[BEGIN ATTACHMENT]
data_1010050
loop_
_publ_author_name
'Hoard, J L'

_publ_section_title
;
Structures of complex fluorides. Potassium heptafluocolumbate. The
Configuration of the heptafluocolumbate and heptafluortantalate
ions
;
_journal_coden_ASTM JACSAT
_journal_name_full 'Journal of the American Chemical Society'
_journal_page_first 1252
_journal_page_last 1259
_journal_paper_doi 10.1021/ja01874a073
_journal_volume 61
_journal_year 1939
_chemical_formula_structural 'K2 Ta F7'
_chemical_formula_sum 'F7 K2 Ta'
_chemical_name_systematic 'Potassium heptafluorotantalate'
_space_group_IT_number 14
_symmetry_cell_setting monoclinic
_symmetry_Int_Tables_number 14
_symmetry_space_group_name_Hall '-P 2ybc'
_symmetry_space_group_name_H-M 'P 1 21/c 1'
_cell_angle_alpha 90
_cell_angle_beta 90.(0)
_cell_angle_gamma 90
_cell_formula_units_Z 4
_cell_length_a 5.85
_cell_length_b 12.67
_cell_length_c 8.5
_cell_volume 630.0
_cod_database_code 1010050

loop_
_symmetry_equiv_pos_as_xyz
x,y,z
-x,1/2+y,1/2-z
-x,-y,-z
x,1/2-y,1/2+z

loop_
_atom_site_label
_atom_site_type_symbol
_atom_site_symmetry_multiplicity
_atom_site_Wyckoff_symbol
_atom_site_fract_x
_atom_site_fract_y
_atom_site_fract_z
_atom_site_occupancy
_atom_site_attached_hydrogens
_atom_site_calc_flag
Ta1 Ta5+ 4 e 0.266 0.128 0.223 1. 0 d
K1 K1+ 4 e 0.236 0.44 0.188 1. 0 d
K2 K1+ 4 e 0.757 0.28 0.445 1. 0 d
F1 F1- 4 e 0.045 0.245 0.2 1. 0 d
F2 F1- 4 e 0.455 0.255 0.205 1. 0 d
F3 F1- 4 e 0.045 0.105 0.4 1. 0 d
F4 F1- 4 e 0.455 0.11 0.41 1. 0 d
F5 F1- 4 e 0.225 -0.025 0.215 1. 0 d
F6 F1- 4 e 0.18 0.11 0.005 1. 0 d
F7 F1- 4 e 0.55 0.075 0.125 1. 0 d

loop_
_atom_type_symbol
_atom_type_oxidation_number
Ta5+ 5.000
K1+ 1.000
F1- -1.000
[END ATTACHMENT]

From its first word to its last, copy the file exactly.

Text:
data_1010050
loop_
_publ_author_name
'Hoard, J L'

_publ_section_title
;
Structures of complex fluorides. Potassium heptafluocolumbate. The
Configuration of the heptafluocolumbate and heptafluortantalate
ions
;
_journal_coden_ASTM JACSAT
_journal_name_full 'Journal of the American Chemical Society'
_journal_page_first 1252
_journal_page_last 1259
_journal_paper_doi 10.1021/ja01874a073
_journal_volume 61
_journal_year 1939
_chemical_formula_structural 'K2 Ta F7'
_chemical_formula_sum 'F7 K2 Ta'
_chemical_name_systematic 'Potassium heptafluorotantalate'
_space_group_IT_number 14
_symmetry_cell_setting monoclinic
_symmetry_Int_Tables_number 14
_symmetry_space_group_name_Hall '-P 2ybc'
_symmetry_space_group_name_H-M 'P 1 21/c 1'
_cell_angle_alpha 90
_cell_angle_beta 90.(0)
_cell_angle_gamma 90
_cell_formula_units_Z 4
_cell_length_a 5.85
_cell_length_b 12.67
_cell_length_c 8.5
_cell_volume 630.0
_cod_database_code 1010050

loop_
_symmetry_equiv_pos_as_xyz
x,y,z
-x,1/2+y,1/2-z
-x,-y,-z
x,1/2-y,1/2+z

loop_
_atom_site_label
_atom_site_type_symbol
_atom_site_symmetry_multiplicity
_atom_site_Wyckoff_symbol
_atom_site_fract_x
_atom_site_fract_y
_atom_site_fract_z
_atom_site_occupancy
_atom_site_attached_hydrogens
_atom_site_calc_flag
Ta1 Ta5+ 4 e 0.266 0.128 0.223 1. 0 d
K1 K1+ 4 e 0.236 0.44 0.188 1. 0 d
K2 K1+ 4 e 0.757 0.28 0.445 1. 0 d
F1 F1- 4 e 0.045 0.245 0.2 1. 0 d
F2 F1- 4 e 0.455 0.255 0.205 1. 0 d
F3 F1- 4 e 0.045 0.105 0.4 1. 0 d
F4 F1- 4 e 0.455 0.11 0.41 1. 0 d
F5 F1- 4 e 0.225 -0.025 0.215 1. 0 d
F6 F1- 4 e 0.18 0.11 0.005 1. 0 d
F7 F1- 4 e 0.55 0.075 0.125 1. 0 d

loop_
_atom_type_symbol
_atom_type_oxidation_number
Ta5+ 5.000
K1+ 1.000
F1- -1.000